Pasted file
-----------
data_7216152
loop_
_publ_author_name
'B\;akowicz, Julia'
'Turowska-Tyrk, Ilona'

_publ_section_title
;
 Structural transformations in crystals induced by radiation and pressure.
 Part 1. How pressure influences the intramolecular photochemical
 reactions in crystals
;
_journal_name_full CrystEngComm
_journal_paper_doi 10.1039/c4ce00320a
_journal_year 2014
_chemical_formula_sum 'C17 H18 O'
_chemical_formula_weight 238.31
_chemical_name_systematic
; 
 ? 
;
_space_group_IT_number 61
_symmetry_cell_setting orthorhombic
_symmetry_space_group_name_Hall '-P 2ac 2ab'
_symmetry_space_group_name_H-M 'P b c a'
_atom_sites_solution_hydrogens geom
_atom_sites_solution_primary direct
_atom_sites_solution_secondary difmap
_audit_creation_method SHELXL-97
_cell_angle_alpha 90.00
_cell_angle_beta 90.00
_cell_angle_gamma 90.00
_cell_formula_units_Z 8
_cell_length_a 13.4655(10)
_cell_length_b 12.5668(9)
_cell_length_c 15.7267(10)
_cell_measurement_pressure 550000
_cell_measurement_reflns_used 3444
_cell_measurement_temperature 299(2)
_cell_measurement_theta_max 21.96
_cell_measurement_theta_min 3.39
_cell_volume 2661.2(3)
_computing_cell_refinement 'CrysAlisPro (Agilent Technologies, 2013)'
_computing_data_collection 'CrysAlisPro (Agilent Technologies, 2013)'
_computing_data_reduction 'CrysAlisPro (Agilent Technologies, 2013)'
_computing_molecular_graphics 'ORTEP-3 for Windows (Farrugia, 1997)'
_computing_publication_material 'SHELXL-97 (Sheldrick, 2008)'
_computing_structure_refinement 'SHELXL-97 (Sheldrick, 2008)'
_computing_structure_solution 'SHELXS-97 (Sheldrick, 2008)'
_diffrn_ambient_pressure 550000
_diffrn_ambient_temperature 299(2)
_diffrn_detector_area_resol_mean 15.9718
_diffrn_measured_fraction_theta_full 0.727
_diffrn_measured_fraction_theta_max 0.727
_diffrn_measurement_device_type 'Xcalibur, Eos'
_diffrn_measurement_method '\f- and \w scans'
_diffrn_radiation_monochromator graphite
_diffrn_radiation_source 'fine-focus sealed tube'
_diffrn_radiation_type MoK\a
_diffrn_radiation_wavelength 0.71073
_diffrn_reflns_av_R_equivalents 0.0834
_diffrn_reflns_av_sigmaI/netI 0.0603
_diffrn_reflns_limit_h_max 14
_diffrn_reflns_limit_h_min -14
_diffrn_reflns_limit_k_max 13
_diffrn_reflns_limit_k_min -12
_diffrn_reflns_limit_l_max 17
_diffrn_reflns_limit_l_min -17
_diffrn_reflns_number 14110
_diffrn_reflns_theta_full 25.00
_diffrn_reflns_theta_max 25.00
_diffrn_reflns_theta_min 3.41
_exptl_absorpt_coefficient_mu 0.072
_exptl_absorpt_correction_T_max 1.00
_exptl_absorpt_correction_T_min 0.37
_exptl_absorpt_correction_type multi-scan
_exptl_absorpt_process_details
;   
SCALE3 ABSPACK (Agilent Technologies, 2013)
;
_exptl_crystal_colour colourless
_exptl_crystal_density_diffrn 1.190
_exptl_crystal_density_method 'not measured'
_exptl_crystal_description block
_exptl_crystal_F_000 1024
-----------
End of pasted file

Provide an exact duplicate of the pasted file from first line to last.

data_7216152
loop_
_publ_author_name
'B\;akowicz, Julia'
'Turowska-Tyrk, Ilona'

_publ_section_title
;
 Structural transformations in crystals induced by radiation and pressure.
 Part 1. How pressure influences the intramolecular photochemical
 reactions in crystals
;
_journal_name_full CrystEngComm
_journal_paper_doi 10.1039/c4ce00320a
_journal_year 2014
_chemical_formula_sum 'C17 H18 O'
_chemical_formula_weight 238.31
_chemical_name_systematic
; 
 ? 
;
_space_group_IT_number 61
_symmetry_cell_setting orthorhombic
_symmetry_space_group_name_Hall '-P 2ac 2ab'
_symmetry_space_group_name_H-M 'P b c a'
_atom_sites_solution_hydrogens geom
_atom_sites_solution_primary direct
_atom_sites_solution_secondary difmap
_audit_creation_method SHELXL-97
_cell_angle_alpha 90.00
_cell_angle_beta 90.00
_cell_angle_gamma 90.00
_cell_formula_units_Z 8
_cell_length_a 13.4655(10)
_cell_length_b 12.5668(9)
_cell_length_c 15.7267(10)
_cell_measurement_pressure 550000
_cell_measurement_reflns_used 3444
_cell_measurement_temperature 299(2)
_cell_measurement_theta_max 21.96
_cell_measurement_theta_min 3.39
_cell_volume 2661.2(3)
_computing_cell_refinement 'CrysAlisPro (Agilent Technologies, 2013)'
_computing_data_collection 'CrysAlisPro (Agilent Technologies, 2013)'
_computing_data_reduction 'CrysAlisPro (Agilent Technologies, 2013)'
_computing_molecular_graphics 'ORTEP-3 for Windows (Farrugia, 1997)'
_computing_publication_material 'SHELXL-97 (Sheldrick, 2008)'
_computing_structure_refinement 'SHELXL-97 (Sheldrick, 2008)'
_computing_structure_solution 'SHELXS-97 (Sheldrick, 2008)'
_diffrn_ambient_pressure 550000
_diffrn_ambient_temperature 299(2)
_diffrn_detector_area_resol_mean 15.9718
_diffrn_measured_fraction_theta_full 0.727
_diffrn_measured_fraction_theta_max 0.727
_diffrn_measurement_device_type 'Xcalibur, Eos'
_diffrn_measurement_method '\f- and \w scans'
_diffrn_radiation_monochromator graphite
_diffrn_radiation_source 'fine-focus sealed tube'
_diffrn_radiation_type MoK\a
_diffrn_radiation_wavelength 0.71073
_diffrn_reflns_av_R_equivalents 0.0834
_diffrn_reflns_av_sigmaI/netI 0.0603
_diffrn_reflns_limit_h_max 14
_diffrn_reflns_limit_h_min -14
_diffrn_reflns_limit_k_max 13
_diffrn_reflns_limit_k_min -12
_diffrn_reflns_limit_l_max 17
_diffrn_reflns_limit_l_min -17
_diffrn_reflns_number 14110
_diffrn_reflns_theta_full 25.00
_diffrn_reflns_theta_max 25.00
_diffrn_reflns_theta_min 3.41
_exptl_absorpt_coefficient_mu 0.072
_exptl_absorpt_correction_T_max 1.00
_exptl_absorpt_correction_T_min 0.37
_exptl_absorpt_correction_type multi-scan
_exptl_absorpt_process_details
;   
SCALE3 ABSPACK (Agilent Technologies, 2013)
;
_exptl_crystal_colour colourless
_exptl_crystal_density_diffrn 1.190
_exptl_crystal_density_method 'not measured'
_exptl_crystal_description block
_exptl_crystal_F_000 1024